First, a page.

By the time you read this, election day will be over and pundits will have told us all about how the races were a referendum on Barack Obama. But at least one race – for the congressional seat in New York’s upstate 23rd district – was about many peoples’ new national pastime: bullying.
Bombarded by right-wing hate radio, denounced by many in the Republican leadership and vivisected by vitriolic bloggers, moderate Republican Dede Scozzafava ended her bid for the seat three days before Election Day. Attacking Scozzafava as not far right enough, conservatives rallied behind third-party candidate Doug Hoffman, who does not even live in the district, and drove her out of the race.
And consider this. Journalist Amy Wallace published “An Epidemic of Fear: How Panicked Parents Skipping Shots Endangers Us All” in the November issue of Wired magazine. In it, she profiled the pediatrician Paul Offit, who invented the vaccine for retrovirus. Offit emphasizes that any risks from vaccines are vastly outweighed by the risks from diseases kids and others could get if not vaccinated.
Wallace was inundated with hate mail. As she told NPR’s Melissa Block, “I’ve heard a lot of anger. I’ve heard that I’m stupid. I’ve heard that I’m greedy. I’ve heard that I did this to get famous. I’ve heard that I’m a whore, I’m a prostitute.” Well, why not? Anti-vaccine crusaders have sent Dr. Offit threats like, “I will hang you by your neck until you are dead.” This is not about the pros and cons of the vaccine debate: it’s about the bullying, aggressive responses so easily and immediately evoked.
In the past several years, there have been various exposes and concerns about bullying in schools and, of course, cyber-bullying. This phenomenon was made especially famous by the suicide of Megan Meier, who killed herself after getting a post from a neighbor lady posing as a teenage boy, telling her the world would be better off without her.
Bestselling books like Queen Bees and Wannabes and Odd Girl Out about girl-on-girl bullying have inspired intervention programs around the country. Hidden camera reports by local television stations have spurred anti-bullying programs and campaigns in many school systems. If you Google “bullying,” you will find more than 10 million sites, many of them about bully prevention videos, books, games and information programs.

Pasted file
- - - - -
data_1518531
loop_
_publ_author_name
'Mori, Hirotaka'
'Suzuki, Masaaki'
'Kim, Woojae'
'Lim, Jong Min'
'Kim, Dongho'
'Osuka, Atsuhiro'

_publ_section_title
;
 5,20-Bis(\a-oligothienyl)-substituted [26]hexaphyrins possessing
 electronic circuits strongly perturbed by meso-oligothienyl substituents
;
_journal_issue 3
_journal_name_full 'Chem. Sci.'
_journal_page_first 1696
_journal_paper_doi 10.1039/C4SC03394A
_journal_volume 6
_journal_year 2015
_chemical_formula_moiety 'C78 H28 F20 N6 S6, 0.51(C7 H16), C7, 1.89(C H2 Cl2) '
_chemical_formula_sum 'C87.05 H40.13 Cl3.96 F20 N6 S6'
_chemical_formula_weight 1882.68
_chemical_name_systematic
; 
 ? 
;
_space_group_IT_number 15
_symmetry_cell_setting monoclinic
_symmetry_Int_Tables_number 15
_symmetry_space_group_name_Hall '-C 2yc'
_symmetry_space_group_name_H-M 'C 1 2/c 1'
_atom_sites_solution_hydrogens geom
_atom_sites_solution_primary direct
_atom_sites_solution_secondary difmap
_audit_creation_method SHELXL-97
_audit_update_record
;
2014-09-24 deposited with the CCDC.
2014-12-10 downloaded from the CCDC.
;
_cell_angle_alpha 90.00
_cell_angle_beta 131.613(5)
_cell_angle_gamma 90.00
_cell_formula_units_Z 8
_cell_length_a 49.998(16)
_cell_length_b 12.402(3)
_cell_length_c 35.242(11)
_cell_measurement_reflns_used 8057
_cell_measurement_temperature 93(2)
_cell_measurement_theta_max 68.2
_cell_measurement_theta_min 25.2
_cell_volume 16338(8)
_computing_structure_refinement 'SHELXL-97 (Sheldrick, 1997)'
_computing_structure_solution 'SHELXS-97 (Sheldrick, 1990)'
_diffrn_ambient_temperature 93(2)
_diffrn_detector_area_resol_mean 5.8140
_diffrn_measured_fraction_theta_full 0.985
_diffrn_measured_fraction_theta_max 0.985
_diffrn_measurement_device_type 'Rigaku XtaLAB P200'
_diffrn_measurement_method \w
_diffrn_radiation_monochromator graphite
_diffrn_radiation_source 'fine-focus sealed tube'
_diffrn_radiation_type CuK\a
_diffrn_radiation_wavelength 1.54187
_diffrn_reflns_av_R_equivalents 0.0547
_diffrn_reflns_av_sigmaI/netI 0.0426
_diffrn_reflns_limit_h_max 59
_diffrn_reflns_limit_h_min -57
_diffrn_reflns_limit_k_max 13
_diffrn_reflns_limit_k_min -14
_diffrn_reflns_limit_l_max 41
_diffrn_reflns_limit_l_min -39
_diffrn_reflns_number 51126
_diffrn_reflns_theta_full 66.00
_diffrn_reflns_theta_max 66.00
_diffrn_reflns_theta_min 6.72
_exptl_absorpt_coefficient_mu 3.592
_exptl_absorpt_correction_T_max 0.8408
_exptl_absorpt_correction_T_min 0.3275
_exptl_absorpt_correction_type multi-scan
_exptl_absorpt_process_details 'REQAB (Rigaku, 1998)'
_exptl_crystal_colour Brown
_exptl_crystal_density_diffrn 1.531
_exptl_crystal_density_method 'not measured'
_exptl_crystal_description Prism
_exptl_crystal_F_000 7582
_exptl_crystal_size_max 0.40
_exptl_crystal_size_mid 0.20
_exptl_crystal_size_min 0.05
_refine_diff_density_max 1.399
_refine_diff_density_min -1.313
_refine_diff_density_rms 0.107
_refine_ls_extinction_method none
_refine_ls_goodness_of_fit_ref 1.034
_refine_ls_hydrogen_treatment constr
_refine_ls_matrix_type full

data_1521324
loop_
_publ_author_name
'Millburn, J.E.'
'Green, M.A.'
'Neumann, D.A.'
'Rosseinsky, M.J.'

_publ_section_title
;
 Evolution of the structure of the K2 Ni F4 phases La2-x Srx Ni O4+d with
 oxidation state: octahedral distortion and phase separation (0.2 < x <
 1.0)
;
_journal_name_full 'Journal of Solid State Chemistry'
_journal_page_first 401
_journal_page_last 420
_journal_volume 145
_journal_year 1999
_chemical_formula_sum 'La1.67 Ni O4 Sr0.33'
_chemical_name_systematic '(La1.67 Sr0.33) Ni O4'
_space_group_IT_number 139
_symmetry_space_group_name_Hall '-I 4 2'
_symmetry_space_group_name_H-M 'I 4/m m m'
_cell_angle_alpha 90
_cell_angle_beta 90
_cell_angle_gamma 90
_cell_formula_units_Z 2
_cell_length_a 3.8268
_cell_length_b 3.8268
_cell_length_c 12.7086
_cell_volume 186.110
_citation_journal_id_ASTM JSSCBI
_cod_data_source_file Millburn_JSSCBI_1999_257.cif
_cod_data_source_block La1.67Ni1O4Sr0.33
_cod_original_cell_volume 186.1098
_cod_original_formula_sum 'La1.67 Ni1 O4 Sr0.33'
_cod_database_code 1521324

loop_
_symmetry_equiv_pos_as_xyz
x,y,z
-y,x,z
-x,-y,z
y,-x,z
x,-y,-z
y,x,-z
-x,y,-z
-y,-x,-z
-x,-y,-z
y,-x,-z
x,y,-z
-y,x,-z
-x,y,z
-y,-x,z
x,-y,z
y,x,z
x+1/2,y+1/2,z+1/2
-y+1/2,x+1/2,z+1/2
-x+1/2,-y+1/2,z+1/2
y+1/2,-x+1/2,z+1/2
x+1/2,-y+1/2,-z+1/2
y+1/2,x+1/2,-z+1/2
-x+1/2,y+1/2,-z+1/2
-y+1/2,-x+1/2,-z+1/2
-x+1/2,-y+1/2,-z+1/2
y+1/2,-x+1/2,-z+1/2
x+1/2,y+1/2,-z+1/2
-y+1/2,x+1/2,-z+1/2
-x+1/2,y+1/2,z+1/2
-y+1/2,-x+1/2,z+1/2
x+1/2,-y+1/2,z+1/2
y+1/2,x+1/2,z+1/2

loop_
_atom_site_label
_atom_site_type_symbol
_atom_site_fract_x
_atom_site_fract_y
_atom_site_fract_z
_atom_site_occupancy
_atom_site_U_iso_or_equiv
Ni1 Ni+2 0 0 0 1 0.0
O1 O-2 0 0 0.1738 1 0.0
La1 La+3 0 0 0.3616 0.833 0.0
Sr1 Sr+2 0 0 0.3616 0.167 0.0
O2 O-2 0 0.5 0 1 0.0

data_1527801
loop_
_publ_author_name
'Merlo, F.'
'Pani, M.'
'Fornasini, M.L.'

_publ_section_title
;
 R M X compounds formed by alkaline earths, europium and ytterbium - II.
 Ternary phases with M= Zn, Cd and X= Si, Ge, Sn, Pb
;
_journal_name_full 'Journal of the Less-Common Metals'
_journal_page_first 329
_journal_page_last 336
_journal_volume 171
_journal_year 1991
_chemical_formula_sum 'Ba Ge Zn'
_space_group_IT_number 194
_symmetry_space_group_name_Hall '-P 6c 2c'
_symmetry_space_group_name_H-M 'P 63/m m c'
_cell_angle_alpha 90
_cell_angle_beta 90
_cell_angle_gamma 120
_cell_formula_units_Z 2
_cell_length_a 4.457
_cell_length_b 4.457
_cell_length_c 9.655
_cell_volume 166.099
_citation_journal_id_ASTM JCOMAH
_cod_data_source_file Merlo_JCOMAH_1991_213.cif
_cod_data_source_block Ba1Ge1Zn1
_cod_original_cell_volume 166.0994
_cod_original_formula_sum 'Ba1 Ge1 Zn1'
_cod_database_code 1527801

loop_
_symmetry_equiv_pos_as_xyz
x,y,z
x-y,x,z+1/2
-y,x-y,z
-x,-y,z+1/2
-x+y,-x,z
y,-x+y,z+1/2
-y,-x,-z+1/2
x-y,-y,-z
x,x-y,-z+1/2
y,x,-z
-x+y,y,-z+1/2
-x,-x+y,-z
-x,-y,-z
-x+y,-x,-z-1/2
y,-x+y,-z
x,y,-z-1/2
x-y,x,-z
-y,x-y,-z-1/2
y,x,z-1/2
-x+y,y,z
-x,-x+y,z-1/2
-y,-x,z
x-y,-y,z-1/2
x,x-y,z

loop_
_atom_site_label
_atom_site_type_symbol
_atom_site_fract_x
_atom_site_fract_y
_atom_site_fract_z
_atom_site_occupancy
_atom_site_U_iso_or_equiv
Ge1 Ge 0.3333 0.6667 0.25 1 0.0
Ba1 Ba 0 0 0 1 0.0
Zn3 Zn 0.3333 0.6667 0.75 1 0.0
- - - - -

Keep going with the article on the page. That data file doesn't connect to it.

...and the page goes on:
But what a bunch of hypocrites, teaching our kids that bullying is wrong and hurtful, when every day we see how much it works and is rewarded. Who is the current de facto leader of the Republican Party? One of the biggest bullies of them all, Rush Limbaugh. Fox News may only have about 2 million viewers during primetime and an average of 1.2 million viewers in a day, but the vitriol of its uber bullies – Bill O’Reilly, Sean Hannity and Glenn Beck – is what extends the station’s reach and influence beyond its limited viewership. And let’s not forget the high-profile female pitbull Ann Coulter, who is amply rewarded for her ferocious verbal assaults. Whose demonstrations get covered in the media: gay rights activists or tea-baggers? Bullying is boffo box office in our country.
Frank Rich of The New York Times and Tom Frank, the heroic liberal who writes a weekly (and very good) column for The Wall Street Journal, have both linked the attack-dog mode of tea-baggers, Sarah Palin, Glenn Beck and the like to a powerful sense of persecution. “Persecution fantasy is Fox News’s lifeblood,” Frank writes; “give it the faintest whiff of the real thing and look out for a gale-force hissy fit.”
Well, Tom Frank should know. You should see his hate mail from right-winger WSJ devotees. His piece about Fox News not being, in fact, a legitimate news channel brought a torrent of abusive comments: “Absolute myopic rubbish, clearly the stuff of wanna be journalism;” “despicable;” “idiocy.”
What alarms so many progressives and liberals is not so much that Obama has been criticized by the right for most of his policies (after all, we criticize him too), but the sheer fury and vehemence that engorges these attacks. The Facebook poll asking whether Obama should be assassinated was typical of this rage.
What the conservative Republicans seem to be counting on in its war over the future of the party is that bullying will work within the party, and by extension, it will work to woo independents back to the fold and destroy Obama’s presidency to boot. Given the very large and seemingly expanding media stage that bullying seems to get, and the rewards it accrues, they may, in the end, be right.
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Susan J. Douglas is a professor of communications at the University of Michigan and a senior editor at In These Times. She is the author of In Our Prime: How Older Women Are Reinventing the Road Ahead.